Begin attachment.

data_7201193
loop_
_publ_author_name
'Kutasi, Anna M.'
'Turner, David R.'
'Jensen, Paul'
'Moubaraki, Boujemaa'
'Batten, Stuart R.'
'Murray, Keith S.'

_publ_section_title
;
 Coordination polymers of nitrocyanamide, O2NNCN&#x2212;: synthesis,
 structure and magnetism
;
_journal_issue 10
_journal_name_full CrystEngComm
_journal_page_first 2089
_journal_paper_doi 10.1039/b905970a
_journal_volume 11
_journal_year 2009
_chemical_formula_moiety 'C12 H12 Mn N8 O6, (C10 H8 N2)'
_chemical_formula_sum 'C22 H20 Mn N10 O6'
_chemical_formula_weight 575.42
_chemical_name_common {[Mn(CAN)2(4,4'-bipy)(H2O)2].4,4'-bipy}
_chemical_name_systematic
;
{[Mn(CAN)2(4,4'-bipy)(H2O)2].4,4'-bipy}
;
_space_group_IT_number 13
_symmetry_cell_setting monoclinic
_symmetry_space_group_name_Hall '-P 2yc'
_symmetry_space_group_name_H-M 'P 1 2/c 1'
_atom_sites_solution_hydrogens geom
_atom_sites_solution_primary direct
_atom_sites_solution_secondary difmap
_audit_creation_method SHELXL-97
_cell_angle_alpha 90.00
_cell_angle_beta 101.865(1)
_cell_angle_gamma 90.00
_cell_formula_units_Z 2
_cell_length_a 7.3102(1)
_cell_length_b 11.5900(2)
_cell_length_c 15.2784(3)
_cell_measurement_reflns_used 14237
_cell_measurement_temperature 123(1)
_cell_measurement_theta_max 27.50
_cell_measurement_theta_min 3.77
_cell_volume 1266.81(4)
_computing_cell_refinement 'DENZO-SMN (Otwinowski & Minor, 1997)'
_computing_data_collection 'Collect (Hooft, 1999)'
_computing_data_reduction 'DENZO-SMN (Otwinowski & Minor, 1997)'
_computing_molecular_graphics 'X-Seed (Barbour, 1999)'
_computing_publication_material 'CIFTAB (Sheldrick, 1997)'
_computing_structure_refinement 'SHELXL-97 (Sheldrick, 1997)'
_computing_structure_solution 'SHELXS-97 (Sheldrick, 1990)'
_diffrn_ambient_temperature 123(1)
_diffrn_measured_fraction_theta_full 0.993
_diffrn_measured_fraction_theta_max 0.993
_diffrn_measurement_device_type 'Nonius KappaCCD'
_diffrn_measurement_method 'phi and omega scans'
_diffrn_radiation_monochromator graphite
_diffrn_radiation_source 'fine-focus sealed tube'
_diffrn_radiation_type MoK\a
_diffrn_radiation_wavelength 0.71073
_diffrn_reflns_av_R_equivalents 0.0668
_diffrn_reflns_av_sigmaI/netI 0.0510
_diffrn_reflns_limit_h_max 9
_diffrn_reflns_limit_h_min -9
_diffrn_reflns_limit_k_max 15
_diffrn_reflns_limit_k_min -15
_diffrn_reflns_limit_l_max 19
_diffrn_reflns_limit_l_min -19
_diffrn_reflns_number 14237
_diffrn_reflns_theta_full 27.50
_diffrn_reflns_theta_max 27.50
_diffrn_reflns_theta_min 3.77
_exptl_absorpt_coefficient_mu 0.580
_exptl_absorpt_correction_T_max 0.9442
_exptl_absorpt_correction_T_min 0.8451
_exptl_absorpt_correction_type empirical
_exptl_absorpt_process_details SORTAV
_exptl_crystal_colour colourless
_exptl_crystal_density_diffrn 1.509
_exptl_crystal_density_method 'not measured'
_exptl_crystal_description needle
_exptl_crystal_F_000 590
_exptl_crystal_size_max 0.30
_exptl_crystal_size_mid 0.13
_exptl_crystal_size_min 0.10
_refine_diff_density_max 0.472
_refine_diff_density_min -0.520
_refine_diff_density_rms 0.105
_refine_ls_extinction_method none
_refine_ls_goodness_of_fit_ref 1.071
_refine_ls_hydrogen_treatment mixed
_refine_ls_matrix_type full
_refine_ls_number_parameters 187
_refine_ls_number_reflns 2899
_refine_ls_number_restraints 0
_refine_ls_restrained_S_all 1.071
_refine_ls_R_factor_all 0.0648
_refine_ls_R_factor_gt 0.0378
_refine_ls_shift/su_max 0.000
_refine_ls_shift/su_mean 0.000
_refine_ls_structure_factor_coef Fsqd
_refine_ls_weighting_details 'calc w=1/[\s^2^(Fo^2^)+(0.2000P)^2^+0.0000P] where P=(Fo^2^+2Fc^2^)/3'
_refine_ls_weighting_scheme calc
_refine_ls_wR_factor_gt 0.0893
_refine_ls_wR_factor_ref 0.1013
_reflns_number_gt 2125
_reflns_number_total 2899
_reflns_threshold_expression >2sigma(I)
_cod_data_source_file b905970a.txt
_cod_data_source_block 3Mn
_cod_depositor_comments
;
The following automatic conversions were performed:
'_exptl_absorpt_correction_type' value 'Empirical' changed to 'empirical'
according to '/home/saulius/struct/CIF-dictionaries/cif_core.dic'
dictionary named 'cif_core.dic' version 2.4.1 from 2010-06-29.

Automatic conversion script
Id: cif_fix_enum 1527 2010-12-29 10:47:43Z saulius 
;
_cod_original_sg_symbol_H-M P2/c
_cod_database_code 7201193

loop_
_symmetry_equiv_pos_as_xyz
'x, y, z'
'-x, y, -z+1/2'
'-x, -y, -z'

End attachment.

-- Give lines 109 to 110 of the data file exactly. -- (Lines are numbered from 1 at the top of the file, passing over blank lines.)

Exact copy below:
_refine_ls_wR_factor_ref 0.1013
_reflns_number_gt 2125